Flawed as she was in most respects as a mother, she did find a uniquely personal way to provide life lessons and models for us to emulate—introducing us to the extraordinary world of books. After dinner, she might haul out a poetry anthology and read aloud, as if words were the second dessert. She doled out picture books and novels the way other mothers might bestow toys or cookies. She didn't make a big deal about it, but the stories she chose for us featured strong female characters. There was Madeline, the diminutive French girl who is "not afraid of mice"; Eloise, the cheeky 6-year-old in a pleated skirt and falling-down suspenders who turns the Plaza Hotel into her personal playground; Dorothy Gale, an ordinary girl who, armed with little more than an adventurous spirit and consummate good sense, finds her way home from Oz.

The book that made a lasting impression was the one my mother gave each of us when she decided we were ready for our first "adult novel," Lucy Maud Montgomery's The Blue Castle. It tells the story of 29-year-old Valancy Stirling, whose only escape from her odious family and colorless life is her imaginary Blue Castle. Diagnosed with a fatal heart condition and given just months to live, she then refuses to be relegated to "hopeless old maidenhood." She proposes marriage to a rough, reclusive man with a mysterious past. Undaunted by the locked room he forbids her to enter, Valancy says, "I don't care how many wives you have hanging up in it. So long as they're really dead." "Dead as door-nails," he assures her.

I inhaled that book, finishing it late at night by flashlight under the covers. It turns out Valancy's doctor mailed her the wrong diagnosis; the only thing wrong with her at the beginning was a weak will. The novel's message is clear: You're a victim only if you let yourself be.

Excellent advice, which my mother bequeathed to us through that book. I wish she'd been able to follow it herself.

I have no photographs of my mother in her final years. Among the few that were taken at my wedding, there's just a single blurry shot of her pointing her finger at the photographer and scolding him for trying to take her picture. Two years later, she was hospitalized with cirrhosis. Dry and mordant to the end, when she was in the hospital she said to Nora, "You're a writer. Take notes." She died when she was 57 years old; I was 23.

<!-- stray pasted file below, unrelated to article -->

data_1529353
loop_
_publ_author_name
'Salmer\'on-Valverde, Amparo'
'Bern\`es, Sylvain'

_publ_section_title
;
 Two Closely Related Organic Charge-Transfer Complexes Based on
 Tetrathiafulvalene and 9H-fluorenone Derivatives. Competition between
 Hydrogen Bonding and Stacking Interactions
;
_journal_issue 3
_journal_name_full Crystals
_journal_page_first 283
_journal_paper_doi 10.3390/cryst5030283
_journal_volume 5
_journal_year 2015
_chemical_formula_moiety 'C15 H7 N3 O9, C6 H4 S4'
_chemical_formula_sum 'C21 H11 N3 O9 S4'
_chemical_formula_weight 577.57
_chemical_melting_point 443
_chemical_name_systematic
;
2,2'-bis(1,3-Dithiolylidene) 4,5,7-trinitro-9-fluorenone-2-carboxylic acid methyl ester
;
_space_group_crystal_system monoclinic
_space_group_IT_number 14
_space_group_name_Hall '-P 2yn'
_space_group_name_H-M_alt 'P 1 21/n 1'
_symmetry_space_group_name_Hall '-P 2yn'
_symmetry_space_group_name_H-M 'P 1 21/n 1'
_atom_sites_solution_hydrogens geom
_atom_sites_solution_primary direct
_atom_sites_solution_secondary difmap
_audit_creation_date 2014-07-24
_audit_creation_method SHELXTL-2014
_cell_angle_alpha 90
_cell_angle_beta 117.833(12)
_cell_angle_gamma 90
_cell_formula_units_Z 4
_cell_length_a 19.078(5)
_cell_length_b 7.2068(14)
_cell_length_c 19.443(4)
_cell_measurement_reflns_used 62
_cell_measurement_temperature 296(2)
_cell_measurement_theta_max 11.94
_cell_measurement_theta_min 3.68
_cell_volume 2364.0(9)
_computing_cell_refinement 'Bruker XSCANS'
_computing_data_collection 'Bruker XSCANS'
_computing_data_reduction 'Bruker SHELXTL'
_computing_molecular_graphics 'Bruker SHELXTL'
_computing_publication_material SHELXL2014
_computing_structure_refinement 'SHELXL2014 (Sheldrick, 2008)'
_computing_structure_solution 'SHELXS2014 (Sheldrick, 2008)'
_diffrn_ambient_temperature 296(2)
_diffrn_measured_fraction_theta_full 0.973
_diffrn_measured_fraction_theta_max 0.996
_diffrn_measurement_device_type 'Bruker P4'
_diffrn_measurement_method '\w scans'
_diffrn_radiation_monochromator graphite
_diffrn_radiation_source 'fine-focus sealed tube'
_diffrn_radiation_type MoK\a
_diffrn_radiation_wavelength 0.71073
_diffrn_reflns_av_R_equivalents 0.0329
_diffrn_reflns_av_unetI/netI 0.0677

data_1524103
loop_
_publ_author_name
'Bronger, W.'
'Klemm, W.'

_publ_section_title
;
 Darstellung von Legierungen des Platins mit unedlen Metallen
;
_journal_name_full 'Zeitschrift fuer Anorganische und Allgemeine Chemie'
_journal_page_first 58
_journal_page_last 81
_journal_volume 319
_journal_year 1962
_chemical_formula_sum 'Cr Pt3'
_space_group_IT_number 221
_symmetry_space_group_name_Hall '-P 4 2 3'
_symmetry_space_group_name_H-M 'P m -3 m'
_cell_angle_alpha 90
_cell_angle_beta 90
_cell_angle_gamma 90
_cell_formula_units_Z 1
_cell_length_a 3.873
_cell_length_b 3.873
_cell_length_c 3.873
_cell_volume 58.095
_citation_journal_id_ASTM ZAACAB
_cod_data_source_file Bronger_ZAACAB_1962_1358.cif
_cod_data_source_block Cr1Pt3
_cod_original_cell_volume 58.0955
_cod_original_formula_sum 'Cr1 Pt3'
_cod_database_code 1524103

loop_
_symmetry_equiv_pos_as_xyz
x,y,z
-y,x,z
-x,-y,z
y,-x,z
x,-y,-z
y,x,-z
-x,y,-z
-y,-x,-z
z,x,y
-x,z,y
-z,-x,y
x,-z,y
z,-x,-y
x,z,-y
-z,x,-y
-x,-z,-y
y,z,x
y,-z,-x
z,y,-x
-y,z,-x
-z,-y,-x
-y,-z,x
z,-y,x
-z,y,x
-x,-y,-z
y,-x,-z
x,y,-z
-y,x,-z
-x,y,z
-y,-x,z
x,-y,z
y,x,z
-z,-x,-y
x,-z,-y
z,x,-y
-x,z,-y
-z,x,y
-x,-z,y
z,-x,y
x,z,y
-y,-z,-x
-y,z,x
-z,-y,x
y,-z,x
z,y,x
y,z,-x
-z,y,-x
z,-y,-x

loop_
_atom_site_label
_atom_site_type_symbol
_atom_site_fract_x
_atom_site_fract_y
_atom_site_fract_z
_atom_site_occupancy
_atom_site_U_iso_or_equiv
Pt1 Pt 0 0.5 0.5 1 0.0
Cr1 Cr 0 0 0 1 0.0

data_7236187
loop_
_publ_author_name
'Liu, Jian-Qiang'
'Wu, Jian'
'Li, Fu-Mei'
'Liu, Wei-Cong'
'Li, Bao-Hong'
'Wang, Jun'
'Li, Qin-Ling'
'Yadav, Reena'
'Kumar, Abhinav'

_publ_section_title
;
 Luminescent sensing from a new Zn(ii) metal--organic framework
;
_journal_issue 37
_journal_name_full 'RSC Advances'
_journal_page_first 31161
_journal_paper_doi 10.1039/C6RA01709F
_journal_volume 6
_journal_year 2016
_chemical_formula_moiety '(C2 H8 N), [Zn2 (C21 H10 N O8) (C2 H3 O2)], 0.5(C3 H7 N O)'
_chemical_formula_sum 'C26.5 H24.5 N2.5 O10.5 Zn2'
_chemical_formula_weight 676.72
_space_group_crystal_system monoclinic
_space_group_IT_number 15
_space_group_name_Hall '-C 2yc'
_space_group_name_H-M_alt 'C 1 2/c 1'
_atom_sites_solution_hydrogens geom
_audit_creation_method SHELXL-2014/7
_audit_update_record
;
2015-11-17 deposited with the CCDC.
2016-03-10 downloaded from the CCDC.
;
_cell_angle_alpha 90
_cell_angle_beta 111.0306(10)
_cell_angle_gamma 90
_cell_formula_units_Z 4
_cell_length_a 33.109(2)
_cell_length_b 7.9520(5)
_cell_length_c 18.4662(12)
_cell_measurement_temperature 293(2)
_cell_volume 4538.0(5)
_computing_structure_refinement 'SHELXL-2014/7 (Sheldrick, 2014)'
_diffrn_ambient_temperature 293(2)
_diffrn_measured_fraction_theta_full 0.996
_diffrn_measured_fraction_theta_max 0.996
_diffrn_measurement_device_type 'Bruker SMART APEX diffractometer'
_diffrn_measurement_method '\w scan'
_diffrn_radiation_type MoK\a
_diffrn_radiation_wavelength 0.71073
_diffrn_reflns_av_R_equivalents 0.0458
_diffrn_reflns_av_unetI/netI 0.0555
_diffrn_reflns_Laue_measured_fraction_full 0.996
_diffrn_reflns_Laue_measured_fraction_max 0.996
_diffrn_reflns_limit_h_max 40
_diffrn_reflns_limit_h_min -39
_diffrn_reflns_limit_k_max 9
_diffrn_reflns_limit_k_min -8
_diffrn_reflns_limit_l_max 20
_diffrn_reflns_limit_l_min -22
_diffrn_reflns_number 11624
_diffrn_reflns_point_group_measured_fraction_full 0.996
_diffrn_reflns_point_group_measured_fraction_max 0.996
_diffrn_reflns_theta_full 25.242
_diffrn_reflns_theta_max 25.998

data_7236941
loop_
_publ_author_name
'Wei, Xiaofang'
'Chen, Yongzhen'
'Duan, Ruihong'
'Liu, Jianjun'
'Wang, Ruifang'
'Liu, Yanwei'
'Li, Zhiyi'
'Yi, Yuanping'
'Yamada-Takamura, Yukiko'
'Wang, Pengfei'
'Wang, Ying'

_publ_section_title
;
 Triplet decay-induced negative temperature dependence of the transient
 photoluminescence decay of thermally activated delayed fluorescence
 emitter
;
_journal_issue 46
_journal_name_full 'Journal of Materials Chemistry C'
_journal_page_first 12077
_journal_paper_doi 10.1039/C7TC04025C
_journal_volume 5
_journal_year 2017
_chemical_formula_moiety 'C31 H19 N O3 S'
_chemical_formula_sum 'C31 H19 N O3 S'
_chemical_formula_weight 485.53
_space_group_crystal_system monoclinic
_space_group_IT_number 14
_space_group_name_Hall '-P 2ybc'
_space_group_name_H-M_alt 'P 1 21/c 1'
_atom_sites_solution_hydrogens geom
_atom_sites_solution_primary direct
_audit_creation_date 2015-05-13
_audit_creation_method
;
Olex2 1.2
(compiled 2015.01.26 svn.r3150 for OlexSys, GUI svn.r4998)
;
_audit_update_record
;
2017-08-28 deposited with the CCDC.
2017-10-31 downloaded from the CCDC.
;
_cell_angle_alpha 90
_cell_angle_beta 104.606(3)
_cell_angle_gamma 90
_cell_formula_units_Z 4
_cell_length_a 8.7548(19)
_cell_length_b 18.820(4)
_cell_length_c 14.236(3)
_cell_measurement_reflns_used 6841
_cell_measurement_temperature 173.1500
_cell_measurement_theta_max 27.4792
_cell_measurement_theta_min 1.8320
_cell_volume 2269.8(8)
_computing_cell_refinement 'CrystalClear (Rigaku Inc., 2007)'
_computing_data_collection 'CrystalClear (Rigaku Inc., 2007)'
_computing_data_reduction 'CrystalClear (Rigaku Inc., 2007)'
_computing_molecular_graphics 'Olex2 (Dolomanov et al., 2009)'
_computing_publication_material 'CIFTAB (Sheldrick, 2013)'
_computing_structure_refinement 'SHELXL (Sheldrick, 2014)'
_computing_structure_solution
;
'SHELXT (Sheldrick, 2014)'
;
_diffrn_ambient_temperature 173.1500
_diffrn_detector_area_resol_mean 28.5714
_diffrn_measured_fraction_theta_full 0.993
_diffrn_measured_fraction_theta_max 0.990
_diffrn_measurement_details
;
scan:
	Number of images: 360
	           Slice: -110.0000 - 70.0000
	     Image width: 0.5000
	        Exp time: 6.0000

Visiting Nora's apartment recently, I was surprised to see many of the Oz books we grew up with, lining a shelf in her bright living room. I took one down and, sure enough, there was my mother's name, printed in block letters on the flyleaf.

Jealousy flared. It didn't seem fair that Nora, who'd gotten the benefit of our mother's earlier nurturing moments and more of her happier years, made off with the best of the books, too. For just a minute or two I felt sorry for myself. Then I pulled out a pen, and started to take notes.

In the years after my mother died, I told myself that I was nothing like her. I had a real job, teaching, and later working in high tech. I had a happy marriage and two great daughters with whom I loved to shop and cook and chat on the phone. I never got roaring drunk, and couldn't stand to be around anyone who was. That was all to the good. But for decades, I also thought of myself as the pretty, obedient sister, the one who preferred not to compete. So, of course I didn't write.

Then, not on a single day but over time, I started thinking about my mother, trying to get beyond the unhappiness that poisoned the last decades of her life. I dug out old pictures and tried to imagine what she was thinking. I wondered how she felt about us. About me. I collected copies of many of the books she'd given us. And as I accepted the complicated person she was, I realized that I didn't have to be the obedient, pretty one. Now I like to think I'm channeling a bit of Valancy Stirling in my suspense novels about ordinary young women who discover that they're willing to defy expectations. Willing to look behind the locked door.

Hallie Ephron's eighth novel, There Was an Old Woman (William Morrow), comes out in April.

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